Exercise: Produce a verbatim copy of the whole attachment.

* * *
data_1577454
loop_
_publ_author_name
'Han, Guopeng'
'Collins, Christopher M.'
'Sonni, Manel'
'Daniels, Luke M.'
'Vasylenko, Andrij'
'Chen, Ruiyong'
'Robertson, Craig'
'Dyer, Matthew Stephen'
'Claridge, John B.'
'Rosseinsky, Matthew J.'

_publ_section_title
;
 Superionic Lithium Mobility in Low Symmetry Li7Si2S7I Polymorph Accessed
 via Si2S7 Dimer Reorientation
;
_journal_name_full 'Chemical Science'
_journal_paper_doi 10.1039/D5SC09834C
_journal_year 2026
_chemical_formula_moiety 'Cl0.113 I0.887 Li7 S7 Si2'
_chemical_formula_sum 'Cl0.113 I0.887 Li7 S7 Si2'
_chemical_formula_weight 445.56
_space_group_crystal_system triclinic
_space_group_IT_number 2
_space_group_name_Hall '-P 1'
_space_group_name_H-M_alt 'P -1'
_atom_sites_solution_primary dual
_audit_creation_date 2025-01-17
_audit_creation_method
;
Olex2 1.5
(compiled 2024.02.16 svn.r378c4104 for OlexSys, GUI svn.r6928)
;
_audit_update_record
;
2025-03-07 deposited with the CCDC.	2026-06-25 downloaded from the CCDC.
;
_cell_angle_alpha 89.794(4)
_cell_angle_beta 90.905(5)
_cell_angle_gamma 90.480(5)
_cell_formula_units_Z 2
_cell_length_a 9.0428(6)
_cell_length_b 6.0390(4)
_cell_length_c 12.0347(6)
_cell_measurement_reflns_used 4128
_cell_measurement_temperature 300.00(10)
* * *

data_1577454
loop_
_publ_author_name
'Han, Guopeng'
'Collins, Christopher M.'
'Sonni, Manel'
'Daniels, Luke M.'
'Vasylenko, Andrij'
'Chen, Ruiyong'
'Robertson, Craig'
'Dyer, Matthew Stephen'
'Claridge, John B.'
'Rosseinsky, Matthew J.'

_publ_section_title
;
 Superionic Lithium Mobility in Low Symmetry Li7Si2S7I Polymorph Accessed
 via Si2S7 Dimer Reorientation
;
_journal_name_full 'Chemical Science'
_journal_paper_doi 10.1039/D5SC09834C
_journal_year 2026
_chemical_formula_moiety 'Cl0.113 I0.887 Li7 S7 Si2'
_chemical_formula_sum 'Cl0.113 I0.887 Li7 S7 Si2'
_chemical_formula_weight 445.56
_space_group_crystal_system triclinic
_space_group_IT_number 2
_space_group_name_Hall '-P 1'
_space_group_name_H-M_alt 'P -1'
_atom_sites_solution_primary dual
_audit_creation_date 2025-01-17
_audit_creation_method
;
Olex2 1.5
(compiled 2024.02.16 svn.r378c4104 for OlexSys, GUI svn.r6928)
;
_audit_update_record
;
2025-03-07 deposited with the CCDC.	2026-06-25 downloaded from the CCDC.
;
_cell_angle_alpha 89.794(4)
_cell_angle_beta 90.905(5)
_cell_angle_gamma 90.480(5)
_cell_formula_units_Z 2
_cell_length_a 9.0428(6)
_cell_length_b 6.0390(4)
_cell_length_c 12.0347(6)
_cell_measurement_reflns_used 4128
_cell_measurement_temperature 300.00(10)